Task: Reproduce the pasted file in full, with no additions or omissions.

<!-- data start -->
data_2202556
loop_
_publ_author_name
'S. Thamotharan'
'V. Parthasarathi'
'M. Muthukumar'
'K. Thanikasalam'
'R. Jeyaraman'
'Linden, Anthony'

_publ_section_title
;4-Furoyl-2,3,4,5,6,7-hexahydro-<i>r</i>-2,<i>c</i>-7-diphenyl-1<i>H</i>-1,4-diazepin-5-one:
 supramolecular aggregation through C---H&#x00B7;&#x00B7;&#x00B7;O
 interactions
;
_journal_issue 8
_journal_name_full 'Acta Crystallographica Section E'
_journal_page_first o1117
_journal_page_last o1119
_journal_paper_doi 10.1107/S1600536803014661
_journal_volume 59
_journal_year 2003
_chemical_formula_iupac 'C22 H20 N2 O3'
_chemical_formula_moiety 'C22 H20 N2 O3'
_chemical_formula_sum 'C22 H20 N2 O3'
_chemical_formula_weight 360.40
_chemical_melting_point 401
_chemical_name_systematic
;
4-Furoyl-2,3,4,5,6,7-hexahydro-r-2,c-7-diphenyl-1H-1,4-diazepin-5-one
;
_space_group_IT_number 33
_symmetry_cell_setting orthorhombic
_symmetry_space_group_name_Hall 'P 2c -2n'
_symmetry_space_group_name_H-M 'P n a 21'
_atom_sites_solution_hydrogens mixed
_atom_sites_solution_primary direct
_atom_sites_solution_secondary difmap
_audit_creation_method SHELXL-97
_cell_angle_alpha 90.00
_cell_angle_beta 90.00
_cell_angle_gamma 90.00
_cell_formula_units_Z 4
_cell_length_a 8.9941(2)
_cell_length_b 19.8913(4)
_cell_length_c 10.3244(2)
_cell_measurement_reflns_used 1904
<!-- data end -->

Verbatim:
data_2202556
loop_
_publ_author_name
'S. Thamotharan'
'V. Parthasarathi'
'M. Muthukumar'
'K. Thanikasalam'
'R. Jeyaraman'
'Linden, Anthony'

_publ_section_title
;4-Furoyl-2,3,4,5,6,7-hexahydro-<i>r</i>-2,<i>c</i>-7-diphenyl-1<i>H</i>-1,4-diazepin-5-one:
 supramolecular aggregation through C---H&#x00B7;&#x00B7;&#x00B7;O
 interactions
;
_journal_issue 8
_journal_name_full 'Acta Crystallographica Section E'
_journal_page_first o1117
_journal_page_last o1119
_journal_paper_doi 10.1107/S1600536803014661
_journal_volume 59
_journal_year 2003
_chemical_formula_iupac 'C22 H20 N2 O3'
_chemical_formula_moiety 'C22 H20 N2 O3'
_chemical_formula_sum 'C22 H20 N2 O3'
_chemical_formula_weight 360.40
_chemical_melting_point 401
_chemical_name_systematic
;
4-Furoyl-2,3,4,5,6,7-hexahydro-r-2,c-7-diphenyl-1H-1,4-diazepin-5-one
;
_space_group_IT_number 33
_symmetry_cell_setting orthorhombic
_symmetry_space_group_name_Hall 'P 2c -2n'
_symmetry_space_group_name_H-M 'P n a 21'
_atom_sites_solution_hydrogens mixed
_atom_sites_solution_primary direct
_atom_sites_solution_secondary difmap
_audit_creation_method SHELXL-97
_cell_angle_alpha 90.00
_cell_angle_beta 90.00
_cell_angle_gamma 90.00
_cell_formula_units_Z 4
_cell_length_a 8.9941(2)
_cell_length_b 19.8913(4)
_cell_length_c 10.3244(2)
_cell_measurement_reflns_used 1904